Phototherapy uses lightwaves to treat certain skin conditions. The skin is exposed to an ultraviolet (UVB or UVA) light for a set amount of time. Phototherapy uses a man-made source of UV light. UV light also comes from the sun. UVA treatment is usually combined with a medication called psoralen, the procedure is known as psoralen UVA (PUVA). The choice of treatment may depend on the condition being treated.
This topic does not cover phototherapy for jaundice in babies.
The UV lights may negatively affect your skin in a number of ways, including:
- Skin conditions could temporarily worsen
- Itchy skin
- Red skin due to exposure to the lights
- Burning of the skin
- Ocular toxicity (photokeratitis)
PUVA treatment may also cause:
- Nausea and appetite loss
- Burning skin
If you have received a great number of phototherapy treatments, you may be at risk for:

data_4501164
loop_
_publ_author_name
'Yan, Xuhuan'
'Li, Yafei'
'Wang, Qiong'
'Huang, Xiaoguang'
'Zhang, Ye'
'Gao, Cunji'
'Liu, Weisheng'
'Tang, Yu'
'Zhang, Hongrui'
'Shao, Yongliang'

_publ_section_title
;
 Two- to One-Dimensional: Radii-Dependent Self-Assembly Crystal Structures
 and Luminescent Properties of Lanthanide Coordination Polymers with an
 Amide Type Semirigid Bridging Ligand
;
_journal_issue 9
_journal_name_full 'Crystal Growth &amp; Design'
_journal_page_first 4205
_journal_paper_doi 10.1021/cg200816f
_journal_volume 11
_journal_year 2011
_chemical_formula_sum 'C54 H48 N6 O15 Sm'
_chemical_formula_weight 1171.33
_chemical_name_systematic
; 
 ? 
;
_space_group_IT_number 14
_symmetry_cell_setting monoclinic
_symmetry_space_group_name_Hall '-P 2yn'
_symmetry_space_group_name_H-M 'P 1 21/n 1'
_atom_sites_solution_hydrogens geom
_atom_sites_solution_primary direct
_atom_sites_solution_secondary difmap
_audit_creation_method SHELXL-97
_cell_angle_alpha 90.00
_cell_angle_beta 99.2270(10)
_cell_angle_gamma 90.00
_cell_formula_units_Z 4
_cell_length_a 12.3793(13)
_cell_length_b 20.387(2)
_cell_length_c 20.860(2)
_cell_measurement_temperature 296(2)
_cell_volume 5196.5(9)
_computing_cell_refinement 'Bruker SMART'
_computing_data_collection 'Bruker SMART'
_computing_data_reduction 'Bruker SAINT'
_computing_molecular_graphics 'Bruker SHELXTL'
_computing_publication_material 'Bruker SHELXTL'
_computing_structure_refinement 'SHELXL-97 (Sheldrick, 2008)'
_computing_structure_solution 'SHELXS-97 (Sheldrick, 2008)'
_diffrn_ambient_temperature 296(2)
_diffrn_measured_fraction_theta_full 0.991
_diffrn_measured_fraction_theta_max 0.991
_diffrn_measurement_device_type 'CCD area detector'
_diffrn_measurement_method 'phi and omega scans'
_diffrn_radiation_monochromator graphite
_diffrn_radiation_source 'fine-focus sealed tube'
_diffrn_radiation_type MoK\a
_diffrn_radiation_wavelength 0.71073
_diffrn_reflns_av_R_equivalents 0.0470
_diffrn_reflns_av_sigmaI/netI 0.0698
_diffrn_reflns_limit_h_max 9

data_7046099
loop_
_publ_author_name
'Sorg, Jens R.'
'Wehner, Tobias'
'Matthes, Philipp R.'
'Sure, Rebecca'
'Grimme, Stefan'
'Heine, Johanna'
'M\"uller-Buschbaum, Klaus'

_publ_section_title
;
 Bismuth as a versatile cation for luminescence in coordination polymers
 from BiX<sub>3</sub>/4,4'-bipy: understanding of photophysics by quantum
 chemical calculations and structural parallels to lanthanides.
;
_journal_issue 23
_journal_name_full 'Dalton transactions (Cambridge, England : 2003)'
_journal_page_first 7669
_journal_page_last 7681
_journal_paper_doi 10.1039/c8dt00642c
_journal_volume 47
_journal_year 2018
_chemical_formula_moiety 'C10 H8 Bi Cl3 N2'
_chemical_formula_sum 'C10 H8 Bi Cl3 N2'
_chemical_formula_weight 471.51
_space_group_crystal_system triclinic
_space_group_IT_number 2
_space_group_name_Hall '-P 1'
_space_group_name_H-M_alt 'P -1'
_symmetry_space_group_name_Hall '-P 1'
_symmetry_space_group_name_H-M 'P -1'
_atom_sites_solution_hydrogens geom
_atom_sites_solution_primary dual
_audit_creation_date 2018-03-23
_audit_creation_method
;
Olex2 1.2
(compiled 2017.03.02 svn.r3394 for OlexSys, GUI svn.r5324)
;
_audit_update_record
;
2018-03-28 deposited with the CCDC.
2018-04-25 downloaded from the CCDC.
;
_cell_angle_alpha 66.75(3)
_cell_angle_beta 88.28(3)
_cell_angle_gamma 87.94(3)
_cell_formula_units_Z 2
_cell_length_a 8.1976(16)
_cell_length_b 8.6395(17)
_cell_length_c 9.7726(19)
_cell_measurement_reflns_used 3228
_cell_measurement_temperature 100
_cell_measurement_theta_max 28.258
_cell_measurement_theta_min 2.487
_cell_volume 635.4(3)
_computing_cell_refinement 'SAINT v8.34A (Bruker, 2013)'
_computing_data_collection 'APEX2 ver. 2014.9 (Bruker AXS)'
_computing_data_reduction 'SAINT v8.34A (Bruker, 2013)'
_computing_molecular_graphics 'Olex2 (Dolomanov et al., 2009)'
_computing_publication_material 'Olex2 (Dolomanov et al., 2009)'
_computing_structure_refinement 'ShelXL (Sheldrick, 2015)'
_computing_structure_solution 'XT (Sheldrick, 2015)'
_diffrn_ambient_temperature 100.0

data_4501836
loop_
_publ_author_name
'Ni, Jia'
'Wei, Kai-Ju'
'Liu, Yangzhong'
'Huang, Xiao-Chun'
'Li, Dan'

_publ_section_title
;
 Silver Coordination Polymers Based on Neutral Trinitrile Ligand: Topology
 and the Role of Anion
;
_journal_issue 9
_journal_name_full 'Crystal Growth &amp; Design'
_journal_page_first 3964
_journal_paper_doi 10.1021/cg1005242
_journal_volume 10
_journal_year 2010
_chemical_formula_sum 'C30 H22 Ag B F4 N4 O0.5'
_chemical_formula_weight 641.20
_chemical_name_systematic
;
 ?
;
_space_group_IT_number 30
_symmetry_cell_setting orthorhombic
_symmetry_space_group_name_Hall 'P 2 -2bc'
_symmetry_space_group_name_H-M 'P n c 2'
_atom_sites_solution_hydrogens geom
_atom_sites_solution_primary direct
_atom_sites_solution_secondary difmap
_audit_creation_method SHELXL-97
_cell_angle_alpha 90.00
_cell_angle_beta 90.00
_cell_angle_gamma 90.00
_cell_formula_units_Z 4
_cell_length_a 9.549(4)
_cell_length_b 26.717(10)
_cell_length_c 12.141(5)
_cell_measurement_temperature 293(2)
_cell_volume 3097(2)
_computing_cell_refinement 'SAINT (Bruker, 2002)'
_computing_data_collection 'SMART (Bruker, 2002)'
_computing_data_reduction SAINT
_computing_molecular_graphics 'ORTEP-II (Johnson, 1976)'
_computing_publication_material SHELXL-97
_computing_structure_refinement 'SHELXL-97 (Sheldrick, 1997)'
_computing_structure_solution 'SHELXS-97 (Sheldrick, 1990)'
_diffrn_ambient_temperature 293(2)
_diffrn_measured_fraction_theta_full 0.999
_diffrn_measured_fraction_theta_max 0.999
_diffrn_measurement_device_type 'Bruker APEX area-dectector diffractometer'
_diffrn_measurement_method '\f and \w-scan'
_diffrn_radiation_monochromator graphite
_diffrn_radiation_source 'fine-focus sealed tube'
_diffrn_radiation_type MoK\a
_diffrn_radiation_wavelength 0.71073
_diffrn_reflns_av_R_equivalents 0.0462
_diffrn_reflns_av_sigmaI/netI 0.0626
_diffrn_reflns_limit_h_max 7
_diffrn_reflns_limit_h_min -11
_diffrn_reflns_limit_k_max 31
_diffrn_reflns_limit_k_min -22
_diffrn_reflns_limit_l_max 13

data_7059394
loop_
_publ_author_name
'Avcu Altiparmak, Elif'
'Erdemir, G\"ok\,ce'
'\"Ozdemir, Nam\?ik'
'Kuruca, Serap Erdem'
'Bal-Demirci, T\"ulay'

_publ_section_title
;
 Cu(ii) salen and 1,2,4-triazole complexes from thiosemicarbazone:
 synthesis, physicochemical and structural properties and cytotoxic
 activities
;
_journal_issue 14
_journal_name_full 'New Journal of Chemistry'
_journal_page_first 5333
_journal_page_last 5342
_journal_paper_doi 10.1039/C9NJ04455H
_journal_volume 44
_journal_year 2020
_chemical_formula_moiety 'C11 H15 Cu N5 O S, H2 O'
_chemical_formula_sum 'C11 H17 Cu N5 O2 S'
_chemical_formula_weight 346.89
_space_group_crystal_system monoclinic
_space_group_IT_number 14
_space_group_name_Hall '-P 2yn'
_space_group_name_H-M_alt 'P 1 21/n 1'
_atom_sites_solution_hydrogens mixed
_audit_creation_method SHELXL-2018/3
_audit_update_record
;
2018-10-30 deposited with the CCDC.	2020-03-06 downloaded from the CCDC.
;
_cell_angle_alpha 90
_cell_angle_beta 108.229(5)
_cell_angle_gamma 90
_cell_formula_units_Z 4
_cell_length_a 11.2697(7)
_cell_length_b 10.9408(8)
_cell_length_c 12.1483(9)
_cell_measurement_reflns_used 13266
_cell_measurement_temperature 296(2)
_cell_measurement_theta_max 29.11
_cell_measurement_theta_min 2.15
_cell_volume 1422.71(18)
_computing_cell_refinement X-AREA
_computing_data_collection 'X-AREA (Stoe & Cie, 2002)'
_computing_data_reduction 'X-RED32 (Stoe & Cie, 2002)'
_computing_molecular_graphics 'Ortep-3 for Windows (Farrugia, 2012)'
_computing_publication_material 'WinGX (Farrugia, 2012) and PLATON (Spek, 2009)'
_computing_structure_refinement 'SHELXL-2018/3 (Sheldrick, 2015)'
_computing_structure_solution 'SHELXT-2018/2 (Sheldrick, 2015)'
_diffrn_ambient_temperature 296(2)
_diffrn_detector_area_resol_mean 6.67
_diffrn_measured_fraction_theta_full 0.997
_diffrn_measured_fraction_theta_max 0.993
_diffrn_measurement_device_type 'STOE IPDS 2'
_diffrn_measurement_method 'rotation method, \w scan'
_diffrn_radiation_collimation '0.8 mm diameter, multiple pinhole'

- Cataracts —lens of eye becomes cloudy, affecting vision
- Premature aging of the skin, such as wrinkling and dryness
- Age spots or freckles
- Skin cancer
Factors that may increase the risk of complications include:
- Allergy to sunlight
- Pregnancy or nursing
- Medical conditions, such as skin cancer or systemic lupus erythematosus , that require you to avoid the sun
- History of skin cancer
- Liver disease—phototherapy may increase medication levels in the blood
This content is reviewed regularly and is updated when new and relevant evidence is made available. This information is neither intended nor implied to be a substitute for professional medical advice. Always seek the advice of your physician or other qualified health provider prior to starting any new treatment or with questions regarding a medical condition.
Edits to original content made by Denver Health.
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American Academy of Dermatology http://www.aad.org
National Psoriasis Foundation http://www.psoriasis.org
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